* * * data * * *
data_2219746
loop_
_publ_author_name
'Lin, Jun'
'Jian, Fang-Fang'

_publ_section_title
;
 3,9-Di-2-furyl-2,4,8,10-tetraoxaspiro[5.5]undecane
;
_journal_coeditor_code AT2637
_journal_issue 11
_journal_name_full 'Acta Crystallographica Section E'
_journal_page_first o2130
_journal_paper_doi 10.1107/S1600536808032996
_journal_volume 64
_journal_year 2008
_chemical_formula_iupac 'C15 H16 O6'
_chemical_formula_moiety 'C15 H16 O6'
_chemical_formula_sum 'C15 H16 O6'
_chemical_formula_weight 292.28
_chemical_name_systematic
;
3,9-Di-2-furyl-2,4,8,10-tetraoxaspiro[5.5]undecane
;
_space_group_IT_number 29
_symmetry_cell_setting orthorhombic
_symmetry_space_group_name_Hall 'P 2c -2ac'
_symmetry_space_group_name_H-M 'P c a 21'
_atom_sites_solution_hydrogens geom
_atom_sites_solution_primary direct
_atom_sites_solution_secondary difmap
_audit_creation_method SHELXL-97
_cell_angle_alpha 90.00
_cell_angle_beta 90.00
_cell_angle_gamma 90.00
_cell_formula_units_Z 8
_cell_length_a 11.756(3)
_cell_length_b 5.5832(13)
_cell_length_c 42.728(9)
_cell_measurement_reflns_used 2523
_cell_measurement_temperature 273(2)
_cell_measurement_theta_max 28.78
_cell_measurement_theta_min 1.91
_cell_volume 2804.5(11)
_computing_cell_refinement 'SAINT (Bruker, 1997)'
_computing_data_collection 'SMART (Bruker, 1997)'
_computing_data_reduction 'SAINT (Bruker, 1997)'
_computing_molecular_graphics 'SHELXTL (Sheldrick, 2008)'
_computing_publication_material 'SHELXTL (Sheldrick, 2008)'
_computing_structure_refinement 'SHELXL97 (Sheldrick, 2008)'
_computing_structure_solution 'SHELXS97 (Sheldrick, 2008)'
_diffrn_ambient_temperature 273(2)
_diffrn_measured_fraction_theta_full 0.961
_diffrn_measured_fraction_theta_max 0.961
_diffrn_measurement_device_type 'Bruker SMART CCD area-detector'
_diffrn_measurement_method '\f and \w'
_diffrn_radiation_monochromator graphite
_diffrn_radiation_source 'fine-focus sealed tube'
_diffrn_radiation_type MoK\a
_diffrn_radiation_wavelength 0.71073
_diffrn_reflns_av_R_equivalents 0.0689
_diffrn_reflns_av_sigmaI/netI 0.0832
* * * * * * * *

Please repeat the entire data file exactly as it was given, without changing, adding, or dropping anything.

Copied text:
data_2219746
loop_
_publ_author_name
'Lin, Jun'
'Jian, Fang-Fang'

_publ_section_title
;
 3,9-Di-2-furyl-2,4,8,10-tetraoxaspiro[5.5]undecane
;
_journal_coeditor_code AT2637
_journal_issue 11
_journal_name_full 'Acta Crystallographica Section E'
_journal_page_first o2130
_journal_paper_doi 10.1107/S1600536808032996
_journal_volume 64
_journal_year 2008
_chemical_formula_iupac 'C15 H16 O6'
_chemical_formula_moiety 'C15 H16 O6'
_chemical_formula_sum 'C15 H16 O6'
_chemical_formula_weight 292.28
_chemical_name_systematic
;
3,9-Di-2-furyl-2,4,8,10-tetraoxaspiro[5.5]undecane
;
_space_group_IT_number 29
_symmetry_cell_setting orthorhombic
_symmetry_space_group_name_Hall 'P 2c -2ac'
_symmetry_space_group_name_H-M 'P c a 21'
_atom_sites_solution_hydrogens geom
_atom_sites_solution_primary direct
_atom_sites_solution_secondary difmap
_audit_creation_method SHELXL-97
_cell_angle_alpha 90.00
_cell_angle_beta 90.00
_cell_angle_gamma 90.00
_cell_formula_units_Z 8
_cell_length_a 11.756(3)
_cell_length_b 5.5832(13)
_cell_length_c 42.728(9)
_cell_measurement_reflns_used 2523
_cell_measurement_temperature 273(2)
_cell_measurement_theta_max 28.78
_cell_measurement_theta_min 1.91
_cell_volume 2804.5(11)
_computing_cell_refinement 'SAINT (Bruker, 1997)'
_computing_data_collection 'SMART (Bruker, 1997)'
_computing_data_reduction 'SAINT (Bruker, 1997)'
_computing_molecular_graphics 'SHELXTL (Sheldrick, 2008)'
_computing_publication_material 'SHELXTL (Sheldrick, 2008)'
_computing_structure_refinement 'SHELXL97 (Sheldrick, 2008)'
_computing_structure_solution 'SHELXS97 (Sheldrick, 2008)'
_diffrn_ambient_temperature 273(2)
_diffrn_measured_fraction_theta_full 0.961
_diffrn_measured_fraction_theta_max 0.961
_diffrn_measurement_device_type 'Bruker SMART CCD area-detector'
_diffrn_measurement_method '\f and \w'
_diffrn_radiation_monochromator graphite
_diffrn_radiation_source 'fine-focus sealed tube'
_diffrn_radiation_type MoK\a
_diffrn_radiation_wavelength 0.71073
_diffrn_reflns_av_R_equivalents 0.0689
_diffrn_reflns_av_sigmaI/netI 0.0832